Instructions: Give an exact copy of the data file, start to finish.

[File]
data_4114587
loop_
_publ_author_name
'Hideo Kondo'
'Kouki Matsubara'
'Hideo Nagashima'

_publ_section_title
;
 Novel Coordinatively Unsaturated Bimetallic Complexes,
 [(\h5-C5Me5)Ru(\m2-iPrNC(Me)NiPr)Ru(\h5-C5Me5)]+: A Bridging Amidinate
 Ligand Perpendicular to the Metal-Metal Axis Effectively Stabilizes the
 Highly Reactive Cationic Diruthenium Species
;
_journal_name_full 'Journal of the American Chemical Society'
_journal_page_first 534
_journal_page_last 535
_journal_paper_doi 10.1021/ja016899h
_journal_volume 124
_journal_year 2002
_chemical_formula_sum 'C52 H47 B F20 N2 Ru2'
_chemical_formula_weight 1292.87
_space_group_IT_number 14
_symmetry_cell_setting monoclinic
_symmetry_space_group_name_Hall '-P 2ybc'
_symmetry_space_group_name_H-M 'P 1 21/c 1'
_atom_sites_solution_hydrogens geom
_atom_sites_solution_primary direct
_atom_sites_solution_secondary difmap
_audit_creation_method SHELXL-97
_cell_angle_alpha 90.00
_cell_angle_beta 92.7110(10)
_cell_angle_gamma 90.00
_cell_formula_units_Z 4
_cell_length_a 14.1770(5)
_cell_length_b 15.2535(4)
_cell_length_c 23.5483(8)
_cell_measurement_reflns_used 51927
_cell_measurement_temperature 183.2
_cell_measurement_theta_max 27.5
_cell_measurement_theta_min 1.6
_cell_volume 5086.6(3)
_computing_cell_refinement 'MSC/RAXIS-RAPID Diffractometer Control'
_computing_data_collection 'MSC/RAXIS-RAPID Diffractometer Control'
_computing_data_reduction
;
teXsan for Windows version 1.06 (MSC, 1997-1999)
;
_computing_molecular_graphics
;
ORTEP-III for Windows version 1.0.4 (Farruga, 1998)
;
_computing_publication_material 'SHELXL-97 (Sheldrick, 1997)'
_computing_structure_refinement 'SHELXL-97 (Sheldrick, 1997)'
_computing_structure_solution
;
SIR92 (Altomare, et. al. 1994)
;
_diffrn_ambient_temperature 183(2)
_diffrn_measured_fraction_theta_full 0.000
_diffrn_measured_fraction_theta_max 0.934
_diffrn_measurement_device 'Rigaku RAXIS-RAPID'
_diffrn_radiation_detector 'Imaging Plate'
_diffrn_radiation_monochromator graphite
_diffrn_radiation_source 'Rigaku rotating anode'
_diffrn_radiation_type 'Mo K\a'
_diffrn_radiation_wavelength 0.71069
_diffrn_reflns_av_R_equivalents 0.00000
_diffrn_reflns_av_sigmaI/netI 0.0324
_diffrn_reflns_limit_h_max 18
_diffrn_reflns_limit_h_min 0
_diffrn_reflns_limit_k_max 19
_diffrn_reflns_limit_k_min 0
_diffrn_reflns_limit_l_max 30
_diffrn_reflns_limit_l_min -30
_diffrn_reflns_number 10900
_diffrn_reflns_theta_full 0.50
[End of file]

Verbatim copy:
data_4114587
loop_
_publ_author_name
'Hideo Kondo'
'Kouki Matsubara'
'Hideo Nagashima'

_publ_section_title
;
 Novel Coordinatively Unsaturated Bimetallic Complexes,
 [(\h5-C5Me5)Ru(\m2-iPrNC(Me)NiPr)Ru(\h5-C5Me5)]+: A Bridging Amidinate
 Ligand Perpendicular to the Metal-Metal Axis Effectively Stabilizes the
 Highly Reactive Cationic Diruthenium Species
;
_journal_name_full 'Journal of the American Chemical Society'
_journal_page_first 534
_journal_page_last 535
_journal_paper_doi 10.1021/ja016899h
_journal_volume 124
_journal_year 2002
_chemical_formula_sum 'C52 H47 B F20 N2 Ru2'
_chemical_formula_weight 1292.87
_space_group_IT_number 14
_symmetry_cell_setting monoclinic
_symmetry_space_group_name_Hall '-P 2ybc'
_symmetry_space_group_name_H-M 'P 1 21/c 1'
_atom_sites_solution_hydrogens geom
_atom_sites_solution_primary direct
_atom_sites_solution_secondary difmap
_audit_creation_method SHELXL-97
_cell_angle_alpha 90.00
_cell_angle_beta 92.7110(10)
_cell_angle_gamma 90.00
_cell_formula_units_Z 4
_cell_length_a 14.1770(5)
_cell_length_b 15.2535(4)
_cell_length_c 23.5483(8)
_cell_measurement_reflns_used 51927
_cell_measurement_temperature 183.2
_cell_measurement_theta_max 27.5
_cell_measurement_theta_min 1.6
_cell_volume 5086.6(3)
_computing_cell_refinement 'MSC/RAXIS-RAPID Diffractometer Control'
_computing_data_collection 'MSC/RAXIS-RAPID Diffractometer Control'
_computing_data_reduction
;
teXsan for Windows version 1.06 (MSC, 1997-1999)
;
_computing_molecular_graphics
;
ORTEP-III for Windows version 1.0.4 (Farruga, 1998)
;
_computing_publication_material 'SHELXL-97 (Sheldrick, 1997)'
_computing_structure_refinement 'SHELXL-97 (Sheldrick, 1997)'
_computing_structure_solution
;
SIR92 (Altomare, et. al. 1994)
;
_diffrn_ambient_temperature 183(2)
_diffrn_measured_fraction_theta_full 0.000
_diffrn_measured_fraction_theta_max 0.934
_diffrn_measurement_device 'Rigaku RAXIS-RAPID'
_diffrn_radiation_detector 'Imaging Plate'
_diffrn_radiation_monochromator graphite
_diffrn_radiation_source 'Rigaku rotating anode'
_diffrn_radiation_type 'Mo K\a'
_diffrn_radiation_wavelength 0.71069
_diffrn_reflns_av_R_equivalents 0.00000
_diffrn_reflns_av_sigmaI/netI 0.0324
_diffrn_reflns_limit_h_max 18
_diffrn_reflns_limit_h_min 0
_diffrn_reflns_limit_k_max 19
_diffrn_reflns_limit_k_min 0
_diffrn_reflns_limit_l_max 30
_diffrn_reflns_limit_l_min -30
_diffrn_reflns_number 10900
_diffrn_reflns_theta_full 0.50